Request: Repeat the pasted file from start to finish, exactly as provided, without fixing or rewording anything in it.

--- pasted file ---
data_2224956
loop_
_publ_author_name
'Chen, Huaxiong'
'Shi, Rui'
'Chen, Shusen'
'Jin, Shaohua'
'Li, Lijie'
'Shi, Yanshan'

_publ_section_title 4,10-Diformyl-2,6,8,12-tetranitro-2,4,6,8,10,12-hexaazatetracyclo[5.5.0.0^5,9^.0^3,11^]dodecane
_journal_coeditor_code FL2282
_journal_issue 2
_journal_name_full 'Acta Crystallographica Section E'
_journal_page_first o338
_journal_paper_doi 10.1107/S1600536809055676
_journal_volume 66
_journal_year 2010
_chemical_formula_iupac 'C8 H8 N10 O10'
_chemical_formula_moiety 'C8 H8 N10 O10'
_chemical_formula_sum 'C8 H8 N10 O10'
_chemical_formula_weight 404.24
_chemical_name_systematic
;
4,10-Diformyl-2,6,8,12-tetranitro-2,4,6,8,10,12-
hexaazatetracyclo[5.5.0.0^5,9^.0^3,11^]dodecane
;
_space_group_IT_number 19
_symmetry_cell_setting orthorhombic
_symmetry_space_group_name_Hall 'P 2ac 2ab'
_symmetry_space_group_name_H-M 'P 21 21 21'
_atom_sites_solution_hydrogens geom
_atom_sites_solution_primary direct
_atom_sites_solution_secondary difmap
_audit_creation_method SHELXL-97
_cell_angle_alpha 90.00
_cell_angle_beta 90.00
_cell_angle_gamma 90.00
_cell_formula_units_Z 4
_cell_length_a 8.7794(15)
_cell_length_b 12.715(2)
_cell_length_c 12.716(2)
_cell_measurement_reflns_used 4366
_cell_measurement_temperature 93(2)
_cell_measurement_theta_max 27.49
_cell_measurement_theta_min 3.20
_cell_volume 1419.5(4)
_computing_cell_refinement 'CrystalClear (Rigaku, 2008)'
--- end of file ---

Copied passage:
data_2224956
loop_
_publ_author_name
'Chen, Huaxiong'
'Shi, Rui'
'Chen, Shusen'
'Jin, Shaohua'
'Li, Lijie'
'Shi, Yanshan'

_publ_section_title 4,10-Diformyl-2,6,8,12-tetranitro-2,4,6,8,10,12-hexaazatetracyclo[5.5.0.0^5,9^.0^3,11^]dodecane
_journal_coeditor_code FL2282
_journal_issue 2
_journal_name_full 'Acta Crystallographica Section E'
_journal_page_first o338
_journal_paper_doi 10.1107/S1600536809055676
_journal_volume 66
_journal_year 2010
_chemical_formula_iupac 'C8 H8 N10 O10'
_chemical_formula_moiety 'C8 H8 N10 O10'
_chemical_formula_sum 'C8 H8 N10 O10'
_chemical_formula_weight 404.24
_chemical_name_systematic
;
4,10-Diformyl-2,6,8,12-tetranitro-2,4,6,8,10,12-
hexaazatetracyclo[5.5.0.0^5,9^.0^3,11^]dodecane
;
_space_group_IT_number 19
_symmetry_cell_setting orthorhombic
_symmetry_space_group_name_Hall 'P 2ac 2ab'
_symmetry_space_group_name_H-M 'P 21 21 21'
_atom_sites_solution_hydrogens geom
_atom_sites_solution_primary direct
_atom_sites_solution_secondary difmap
_audit_creation_method SHELXL-97
_cell_angle_alpha 90.00
_cell_angle_beta 90.00
_cell_angle_gamma 90.00
_cell_formula_units_Z 4
_cell_length_a 8.7794(15)
_cell_length_b 12.715(2)
_cell_length_c 12.716(2)
_cell_measurement_reflns_used 4366
_cell_measurement_temperature 93(2)
_cell_measurement_theta_max 27.49
_cell_measurement_theta_min 3.20
_cell_volume 1419.5(4)
_computing_cell_refinement 'CrystalClear (Rigaku, 2008)'